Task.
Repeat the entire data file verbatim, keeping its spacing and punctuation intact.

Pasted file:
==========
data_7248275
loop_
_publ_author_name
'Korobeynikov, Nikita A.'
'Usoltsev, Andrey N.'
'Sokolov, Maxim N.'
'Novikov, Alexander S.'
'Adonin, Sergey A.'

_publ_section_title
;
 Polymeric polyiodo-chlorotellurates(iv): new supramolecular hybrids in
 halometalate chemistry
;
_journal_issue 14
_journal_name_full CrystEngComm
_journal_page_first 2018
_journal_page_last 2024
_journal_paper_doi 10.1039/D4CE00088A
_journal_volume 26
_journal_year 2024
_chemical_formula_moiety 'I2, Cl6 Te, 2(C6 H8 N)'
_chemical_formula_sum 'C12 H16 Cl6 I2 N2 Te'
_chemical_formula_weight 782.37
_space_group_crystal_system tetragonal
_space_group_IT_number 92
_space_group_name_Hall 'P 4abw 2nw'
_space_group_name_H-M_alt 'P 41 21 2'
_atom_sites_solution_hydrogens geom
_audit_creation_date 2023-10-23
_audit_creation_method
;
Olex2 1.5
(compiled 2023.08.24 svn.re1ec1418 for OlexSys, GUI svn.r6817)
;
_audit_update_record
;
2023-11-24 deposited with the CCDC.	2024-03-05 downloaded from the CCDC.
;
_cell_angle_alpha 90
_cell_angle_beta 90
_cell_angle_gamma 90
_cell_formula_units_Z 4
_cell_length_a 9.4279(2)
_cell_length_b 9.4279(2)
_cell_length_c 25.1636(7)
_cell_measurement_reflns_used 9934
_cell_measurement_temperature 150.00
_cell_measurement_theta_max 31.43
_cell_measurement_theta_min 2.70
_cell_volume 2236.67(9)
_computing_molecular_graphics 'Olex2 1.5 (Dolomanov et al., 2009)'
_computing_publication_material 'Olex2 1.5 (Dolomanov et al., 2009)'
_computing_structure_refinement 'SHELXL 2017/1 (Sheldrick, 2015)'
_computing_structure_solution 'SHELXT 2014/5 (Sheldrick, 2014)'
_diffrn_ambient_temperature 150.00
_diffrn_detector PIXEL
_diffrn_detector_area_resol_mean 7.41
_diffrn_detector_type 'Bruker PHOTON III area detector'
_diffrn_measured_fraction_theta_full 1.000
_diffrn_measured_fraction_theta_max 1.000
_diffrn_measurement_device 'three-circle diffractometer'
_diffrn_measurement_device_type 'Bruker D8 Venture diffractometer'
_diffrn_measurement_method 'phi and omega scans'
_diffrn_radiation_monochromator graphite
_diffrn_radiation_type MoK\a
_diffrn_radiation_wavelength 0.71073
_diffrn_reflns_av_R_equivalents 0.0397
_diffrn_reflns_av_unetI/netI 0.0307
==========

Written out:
data_7248275
loop_
_publ_author_name
'Korobeynikov, Nikita A.'
'Usoltsev, Andrey N.'
'Sokolov, Maxim N.'
'Novikov, Alexander S.'
'Adonin, Sergey A.'

_publ_section_title
;
 Polymeric polyiodo-chlorotellurates(iv): new supramolecular hybrids in
 halometalate chemistry
;
_journal_issue 14
_journal_name_full CrystEngComm
_journal_page_first 2018
_journal_page_last 2024
_journal_paper_doi 10.1039/D4CE00088A
_journal_volume 26
_journal_year 2024
_chemical_formula_moiety 'I2, Cl6 Te, 2(C6 H8 N)'
_chemical_formula_sum 'C12 H16 Cl6 I2 N2 Te'
_chemical_formula_weight 782.37
_space_group_crystal_system tetragonal
_space_group_IT_number 92
_space_group_name_Hall 'P 4abw 2nw'
_space_group_name_H-M_alt 'P 41 21 2'
_atom_sites_solution_hydrogens geom
_audit_creation_date 2023-10-23
_audit_creation_method
;
Olex2 1.5
(compiled 2023.08.24 svn.re1ec1418 for OlexSys, GUI svn.r6817)
;
_audit_update_record
;
2023-11-24 deposited with the CCDC.	2024-03-05 downloaded from the CCDC.
;
_cell_angle_alpha 90
_cell_angle_beta 90
_cell_angle_gamma 90
_cell_formula_units_Z 4
_cell_length_a 9.4279(2)
_cell_length_b 9.4279(2)
_cell_length_c 25.1636(7)
_cell_measurement_reflns_used 9934
_cell_measurement_temperature 150.00
_cell_measurement_theta_max 31.43
_cell_measurement_theta_min 2.70
_cell_volume 2236.67(9)
_computing_molecular_graphics 'Olex2 1.5 (Dolomanov et al., 2009)'
_computing_publication_material 'Olex2 1.5 (Dolomanov et al., 2009)'
_computing_structure_refinement 'SHELXL 2017/1 (Sheldrick, 2015)'
_computing_structure_solution 'SHELXT 2014/5 (Sheldrick, 2014)'
_diffrn_ambient_temperature 150.00
_diffrn_detector PIXEL
_diffrn_detector_area_resol_mean 7.41
_diffrn_detector_type 'Bruker PHOTON III area detector'
_diffrn_measured_fraction_theta_full 1.000
_diffrn_measured_fraction_theta_max 1.000
_diffrn_measurement_device 'three-circle diffractometer'
_diffrn_measurement_device_type 'Bruker D8 Venture diffractometer'
_diffrn_measurement_method 'phi and omega scans'
_diffrn_radiation_monochromator graphite
_diffrn_radiation_type MoK\a
_diffrn_radiation_wavelength 0.71073
_diffrn_reflns_av_R_equivalents 0.0397
_diffrn_reflns_av_unetI/netI 0.0307